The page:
The very first act was to suspend the Habeas Corpus Act for a year. To punish the Catholics and Non-jurors, who were all regarded as implicated in this conspiracy, Walpole proposed to raise one hundred thousand pounds by a tax on their estates. A Bill of Pains and Penalties was passed against Atterbury, and he was compelled to go into banishment. On the 18th of June Atterbury was put on board a man-of-war and conducted to Calais. As he landed there, he was told that Bolingbroke had received the king's pardon, and was just quitting Calais for England; and the Bishop said, with a smile, "Then I am exchanged."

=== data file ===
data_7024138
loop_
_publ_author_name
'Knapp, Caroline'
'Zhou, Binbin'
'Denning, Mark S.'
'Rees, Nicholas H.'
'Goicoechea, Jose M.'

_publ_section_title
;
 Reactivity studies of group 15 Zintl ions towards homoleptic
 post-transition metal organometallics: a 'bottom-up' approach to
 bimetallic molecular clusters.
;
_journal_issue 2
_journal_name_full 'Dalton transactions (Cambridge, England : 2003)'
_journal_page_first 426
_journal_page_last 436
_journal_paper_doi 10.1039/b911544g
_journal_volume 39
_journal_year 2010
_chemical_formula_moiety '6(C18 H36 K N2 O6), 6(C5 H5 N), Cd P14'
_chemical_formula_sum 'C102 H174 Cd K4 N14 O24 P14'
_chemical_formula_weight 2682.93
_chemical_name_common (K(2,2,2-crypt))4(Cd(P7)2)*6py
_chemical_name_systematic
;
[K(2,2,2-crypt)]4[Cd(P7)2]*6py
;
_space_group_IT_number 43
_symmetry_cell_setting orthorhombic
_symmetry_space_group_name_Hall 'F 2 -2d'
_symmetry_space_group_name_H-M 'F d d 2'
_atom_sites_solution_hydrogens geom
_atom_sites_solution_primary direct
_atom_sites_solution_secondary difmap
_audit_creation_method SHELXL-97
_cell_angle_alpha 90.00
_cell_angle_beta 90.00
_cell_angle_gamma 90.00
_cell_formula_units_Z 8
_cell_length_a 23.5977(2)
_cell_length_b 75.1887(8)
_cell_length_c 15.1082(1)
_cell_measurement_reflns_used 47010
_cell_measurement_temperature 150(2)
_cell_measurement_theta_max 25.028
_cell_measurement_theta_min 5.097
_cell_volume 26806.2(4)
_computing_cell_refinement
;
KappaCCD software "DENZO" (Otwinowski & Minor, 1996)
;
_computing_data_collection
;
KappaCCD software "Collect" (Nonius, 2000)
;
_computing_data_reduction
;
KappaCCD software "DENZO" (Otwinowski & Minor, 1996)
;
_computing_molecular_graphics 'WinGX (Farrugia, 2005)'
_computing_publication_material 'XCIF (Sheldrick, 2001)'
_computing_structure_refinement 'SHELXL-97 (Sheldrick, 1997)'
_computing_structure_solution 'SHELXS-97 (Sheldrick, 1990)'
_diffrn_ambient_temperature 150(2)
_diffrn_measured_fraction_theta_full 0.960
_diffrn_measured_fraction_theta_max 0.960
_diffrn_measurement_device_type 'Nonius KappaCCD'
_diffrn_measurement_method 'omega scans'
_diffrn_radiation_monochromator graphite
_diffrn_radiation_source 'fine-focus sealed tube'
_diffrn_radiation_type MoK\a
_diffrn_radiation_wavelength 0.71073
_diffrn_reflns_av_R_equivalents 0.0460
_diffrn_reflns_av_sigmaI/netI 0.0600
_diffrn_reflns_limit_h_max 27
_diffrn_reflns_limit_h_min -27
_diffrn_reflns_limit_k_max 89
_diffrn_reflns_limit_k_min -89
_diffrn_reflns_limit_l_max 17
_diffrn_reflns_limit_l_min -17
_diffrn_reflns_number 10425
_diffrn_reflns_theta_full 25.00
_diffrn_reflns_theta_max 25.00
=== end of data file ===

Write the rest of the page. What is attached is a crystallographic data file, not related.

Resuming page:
Both Houses adjourned, by successive motions, to the 10th of March; they then met, and were informed by the Lord Chancellor that, by the blessing of Providence, his Majesty being recovered from his severe indisposition, and able to attend to the public affairs of his kingdom, had issued a commission authorising the holding and continuing of Parliament; and the commission having been read, the Chancellor declared himself commanded to convey to them his Majesty's warmest acknowledgments for the additional proofs they had given of their attachment to his person. Addresses were then moved, as at the commencement of a Session, by both Houses, and also addresses of congratulation to her Majesty the queen; and the same evening the capital was illuminated, and the most sincere joy was evidenced in the happy event of the royal convalescence. On the 8th of April Pitt informed the House that the king had appointed Thursday, the 23rd of that month, as a day of public thanksgiving for his recovery, and that it was his Majesty's intention to go in procession to St. Paul's Cathedral on that day, to return thanks to Almighty God. The House voted thanks for his Majesty's having taken measures for their accommodation on the occasion, and passed a resolution to attend.When Ney and Caulaincourt saw Marmont at Essonnes, he informed them that he had entered into a convention with the Allied sovereigns on his own account. They begged him to suspend it and accompany them, and he consented. Whilst the three commissioners were with the Emperor Alexander, news was brought that Count Souham, with whom Marmont had left the command of his troops, had gone over, and marched the division into the lines of the Allies. On this the Emperor said they had better return to Napoleon, and assure him that the Allies would accept nothing short of an absolute and unqualified abdication. When they announced this to him, to their surprise, he exclaimed, "But what provisions are made for me? How am I to be disposed of?" They replied that it was proposed by the Emperor Alexander that he should retain the title of Emperor; should have the island of Elba, a guard, a small fleet, and all the attributes of royalty, with a suitable income. With a mood of mind incomprehensible in any other person, he immediately called for maps and books about Elba, and began contemplating his future position, as though he had only been changing one France for another; but there can be no doubt that he, in reality, was weighing the facilities of the place for that effort to regain the empire of France, which he certainly never renounced for a moment. On the 11th of April he drew up a form of unconditional abdication, signed, and dispatched it. Ney, Macdonald, and Caulaincourt arrived with the treaty to which the Allied sovereigns had agreed. Elba was assigned to him—an island twenty leagues in extent, with twelve thousand inhabitants—and he was to have an income of six millions of francs, besides the little revenue of the island. Two millions and a half more were assigned as annuities to Josephine, and the other members of his family. The Empress was to be created Duchess of Parma, Placentia, and Guastella, in full sovereignty. The marshals and other officers of his army were received into the same ranks and dignities in the army of the Bourbon sovereign. Lord Castlereagh, who had arrived after the conclusion of this treaty, pointed out the folly of it, which must have been apparent to every man of the slightest reflection; for, to a certainty, Napoleon would not for a day longer than he was compelled observe it in a place like Elba, in the very vicinity of France. He declined, on the part of Great Britain, any concern in it; but to avoid a renewal of the war, he offered no formal opposition. Napoleon arrived at Elba on the 4th of May.